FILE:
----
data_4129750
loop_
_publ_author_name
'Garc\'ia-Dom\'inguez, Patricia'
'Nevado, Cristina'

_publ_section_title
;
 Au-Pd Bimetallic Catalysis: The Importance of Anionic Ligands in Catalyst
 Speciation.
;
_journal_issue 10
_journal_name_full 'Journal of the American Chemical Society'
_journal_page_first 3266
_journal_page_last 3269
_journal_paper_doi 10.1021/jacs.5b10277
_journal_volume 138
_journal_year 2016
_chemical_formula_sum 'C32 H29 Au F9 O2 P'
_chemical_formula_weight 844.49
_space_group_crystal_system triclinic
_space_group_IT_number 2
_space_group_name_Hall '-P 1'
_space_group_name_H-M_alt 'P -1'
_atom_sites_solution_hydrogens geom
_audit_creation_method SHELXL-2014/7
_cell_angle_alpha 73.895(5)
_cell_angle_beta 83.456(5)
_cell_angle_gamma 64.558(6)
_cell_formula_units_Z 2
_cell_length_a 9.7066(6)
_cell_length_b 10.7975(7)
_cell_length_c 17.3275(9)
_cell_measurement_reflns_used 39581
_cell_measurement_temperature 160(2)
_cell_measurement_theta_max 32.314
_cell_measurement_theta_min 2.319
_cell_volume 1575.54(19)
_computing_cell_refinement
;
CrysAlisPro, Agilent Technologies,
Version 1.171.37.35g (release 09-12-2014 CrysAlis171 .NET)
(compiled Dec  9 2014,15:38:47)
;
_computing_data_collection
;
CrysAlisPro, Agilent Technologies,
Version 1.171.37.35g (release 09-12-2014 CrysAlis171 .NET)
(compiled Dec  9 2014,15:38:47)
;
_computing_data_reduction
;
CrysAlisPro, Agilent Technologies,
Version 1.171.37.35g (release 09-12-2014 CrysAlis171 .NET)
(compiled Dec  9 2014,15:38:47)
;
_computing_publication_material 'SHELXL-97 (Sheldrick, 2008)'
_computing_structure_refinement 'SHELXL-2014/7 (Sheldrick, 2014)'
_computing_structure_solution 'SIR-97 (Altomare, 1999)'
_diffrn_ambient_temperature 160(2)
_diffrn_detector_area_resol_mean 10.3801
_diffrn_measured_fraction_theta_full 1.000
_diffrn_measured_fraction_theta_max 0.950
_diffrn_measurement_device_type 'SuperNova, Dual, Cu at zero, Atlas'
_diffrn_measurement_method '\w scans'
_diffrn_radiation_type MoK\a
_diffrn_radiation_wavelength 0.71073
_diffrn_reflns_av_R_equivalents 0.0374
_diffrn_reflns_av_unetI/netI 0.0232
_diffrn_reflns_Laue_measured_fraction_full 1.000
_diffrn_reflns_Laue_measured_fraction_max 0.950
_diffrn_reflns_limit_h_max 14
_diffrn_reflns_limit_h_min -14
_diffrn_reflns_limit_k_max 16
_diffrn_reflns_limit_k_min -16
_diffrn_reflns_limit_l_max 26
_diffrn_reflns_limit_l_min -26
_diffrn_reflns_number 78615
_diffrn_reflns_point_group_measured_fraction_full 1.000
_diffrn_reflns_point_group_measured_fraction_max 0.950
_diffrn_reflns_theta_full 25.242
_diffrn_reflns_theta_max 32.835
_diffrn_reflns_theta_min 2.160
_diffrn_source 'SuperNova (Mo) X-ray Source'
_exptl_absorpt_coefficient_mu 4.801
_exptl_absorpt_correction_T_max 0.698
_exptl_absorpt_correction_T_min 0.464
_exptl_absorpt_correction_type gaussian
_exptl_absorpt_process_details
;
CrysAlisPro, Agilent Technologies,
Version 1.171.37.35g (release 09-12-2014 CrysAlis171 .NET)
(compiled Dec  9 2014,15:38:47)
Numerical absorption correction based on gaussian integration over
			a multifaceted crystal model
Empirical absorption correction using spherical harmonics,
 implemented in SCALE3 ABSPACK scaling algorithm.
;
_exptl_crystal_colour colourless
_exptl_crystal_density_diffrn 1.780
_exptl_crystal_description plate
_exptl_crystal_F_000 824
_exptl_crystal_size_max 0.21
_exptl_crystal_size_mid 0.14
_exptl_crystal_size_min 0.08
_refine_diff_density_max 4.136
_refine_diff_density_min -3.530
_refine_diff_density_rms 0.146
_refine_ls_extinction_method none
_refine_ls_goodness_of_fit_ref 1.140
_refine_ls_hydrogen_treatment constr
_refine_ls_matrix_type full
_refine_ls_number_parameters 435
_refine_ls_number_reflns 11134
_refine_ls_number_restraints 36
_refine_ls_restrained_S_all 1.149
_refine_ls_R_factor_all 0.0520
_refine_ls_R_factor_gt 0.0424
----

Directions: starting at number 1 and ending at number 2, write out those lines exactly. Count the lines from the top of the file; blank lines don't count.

data_4129750
loop_